Friday, July 18, 2008

Technique for breaking a workshop or class into small groups

Problem: you're running a large meeting or workshop, or teaching a large course. You break people into parallel groups, each working on the same task. Someone keeps notes for each group, on a pad or on an easel. How can you facilitate all those groups at once? After some minutes, it's time for 'reporting out.' How can you keep the reporting from taking too long?

Here's one way to do it. The University of Queensland in Australia (UQ) tried this approach for an ePortfolio workshop in mid-May. (We were helping them with planning and running the workshop.) They planned to divide 70 people into about 5 working groups, each sharing experiences on the same topics. (And, to complicate things slightly, I was assigned to pull the threads together but I was in the US.)

Know about Google Spreadsheets? It's a free web service that allows you to create spreadsheets just using a web browser. Better yet, more than one person can see, and write on, the spreadsheet at the same time.

So the UQ team created a Google spreadsheet with 5 identical worksheets, one for each group. Each group had a facilitator and an 'eScribe' with a laptop, who had already briefed. When the groups started their work, the eScribes already had open spreadsheets with the topics already written down the left hand column of their worksheet. (Each small group was assigned a differetn worksheet - a different tab - in the same spreadsheet; when the groups started, these served as templates for taking notes.)

I had been asked to facilitate all these groups. As it happened, I could not be in Brisbane that day. In fact, I was doing some work at the University of Alabama in Tuscaloosa. At the time of the workshop in Brisbane, I was sitting alone in a classroom with laptop. I could flick from one worksheet to another almost instantly by clicking on the tabs at the bottom of the page, watching the eScribes' notes appear cell by cell.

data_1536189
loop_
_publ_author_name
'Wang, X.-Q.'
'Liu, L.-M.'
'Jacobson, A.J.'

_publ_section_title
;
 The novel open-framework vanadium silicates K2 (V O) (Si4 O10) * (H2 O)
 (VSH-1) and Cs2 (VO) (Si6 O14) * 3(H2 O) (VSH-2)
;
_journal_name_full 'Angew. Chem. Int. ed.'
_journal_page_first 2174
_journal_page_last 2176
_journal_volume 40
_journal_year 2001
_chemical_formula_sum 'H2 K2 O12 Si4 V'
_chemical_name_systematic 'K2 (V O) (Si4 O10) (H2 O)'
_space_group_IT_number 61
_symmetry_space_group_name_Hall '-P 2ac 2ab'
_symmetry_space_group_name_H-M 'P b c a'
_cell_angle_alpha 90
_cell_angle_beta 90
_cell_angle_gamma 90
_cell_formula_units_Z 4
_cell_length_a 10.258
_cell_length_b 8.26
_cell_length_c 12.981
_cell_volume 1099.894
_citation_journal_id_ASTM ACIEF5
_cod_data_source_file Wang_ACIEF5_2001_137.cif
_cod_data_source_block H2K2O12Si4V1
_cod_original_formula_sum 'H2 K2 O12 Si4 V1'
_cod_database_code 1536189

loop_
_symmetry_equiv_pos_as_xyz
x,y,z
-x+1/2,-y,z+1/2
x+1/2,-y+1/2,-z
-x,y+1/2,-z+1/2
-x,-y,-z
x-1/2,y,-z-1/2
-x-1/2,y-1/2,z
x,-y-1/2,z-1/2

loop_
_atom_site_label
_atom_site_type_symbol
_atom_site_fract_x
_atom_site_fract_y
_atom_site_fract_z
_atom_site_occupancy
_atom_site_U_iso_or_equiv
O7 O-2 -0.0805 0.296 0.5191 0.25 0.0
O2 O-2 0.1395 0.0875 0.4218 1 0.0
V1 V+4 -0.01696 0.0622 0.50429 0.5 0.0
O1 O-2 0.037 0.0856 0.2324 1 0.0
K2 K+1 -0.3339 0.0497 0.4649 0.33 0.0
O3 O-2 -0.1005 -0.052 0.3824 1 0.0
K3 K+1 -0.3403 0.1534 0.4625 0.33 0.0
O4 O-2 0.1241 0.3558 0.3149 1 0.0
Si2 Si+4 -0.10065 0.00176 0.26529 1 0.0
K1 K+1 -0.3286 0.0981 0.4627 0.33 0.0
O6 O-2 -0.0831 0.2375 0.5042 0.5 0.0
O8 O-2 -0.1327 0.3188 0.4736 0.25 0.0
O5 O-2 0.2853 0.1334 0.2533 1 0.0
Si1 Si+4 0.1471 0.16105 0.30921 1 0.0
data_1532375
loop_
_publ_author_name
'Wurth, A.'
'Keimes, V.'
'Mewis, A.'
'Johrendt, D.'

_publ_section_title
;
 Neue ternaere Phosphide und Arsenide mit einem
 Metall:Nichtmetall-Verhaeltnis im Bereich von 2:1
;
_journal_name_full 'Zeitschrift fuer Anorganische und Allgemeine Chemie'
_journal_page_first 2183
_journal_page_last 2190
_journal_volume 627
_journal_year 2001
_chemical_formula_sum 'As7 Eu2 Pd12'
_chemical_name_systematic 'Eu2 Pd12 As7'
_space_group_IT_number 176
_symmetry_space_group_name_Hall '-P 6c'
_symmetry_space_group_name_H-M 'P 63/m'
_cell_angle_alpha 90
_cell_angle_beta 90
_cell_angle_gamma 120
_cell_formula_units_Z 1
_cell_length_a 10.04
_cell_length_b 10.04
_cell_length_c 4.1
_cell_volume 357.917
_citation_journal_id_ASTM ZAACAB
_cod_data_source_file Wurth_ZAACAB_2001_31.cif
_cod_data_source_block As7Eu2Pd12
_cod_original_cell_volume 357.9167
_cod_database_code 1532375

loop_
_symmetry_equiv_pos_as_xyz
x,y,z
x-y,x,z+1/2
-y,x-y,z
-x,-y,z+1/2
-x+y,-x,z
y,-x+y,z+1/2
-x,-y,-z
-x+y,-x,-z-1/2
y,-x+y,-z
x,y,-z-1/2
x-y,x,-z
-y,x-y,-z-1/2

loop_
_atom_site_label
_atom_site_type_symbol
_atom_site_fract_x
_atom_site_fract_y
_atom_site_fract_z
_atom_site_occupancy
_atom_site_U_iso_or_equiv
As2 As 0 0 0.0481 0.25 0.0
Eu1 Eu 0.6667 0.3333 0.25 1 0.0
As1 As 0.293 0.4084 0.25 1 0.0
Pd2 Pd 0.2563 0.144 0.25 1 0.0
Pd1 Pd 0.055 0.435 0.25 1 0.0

Each time I saw a note that I wanted that group to "report out," I highlighted that cell in yellow. And they could instantly see my highlights appear! By highlighting only 2-3 cells per group (and making sure there were no duplicates across groups), we could assure brief reports that would probably interest the other groups. After each reporter concluded (just a minute or two per team), I got on speaker (via VoIP), summarizing to the whole workshpo what I'd learned from reading all the notes from all the groups.

Advantages over traditional techniques: because the comments were typed online rather than handwritten, I didn't have to decipher their writing. I didn't have to spend time walking from group to group , and disrupting them as I walked. Instead, I was clicking from one group to the next about every 15 seconds, watching their notes appear. If I had a question or noticed a problem, I could use Skype or a chat window to communicate with Brisbane. If necessary someone could walk over to that small group and relay my question.

I'll never do breakouts the same way again, even in person. Try it! And thanks to the folks at UQ for coming up with this technique!

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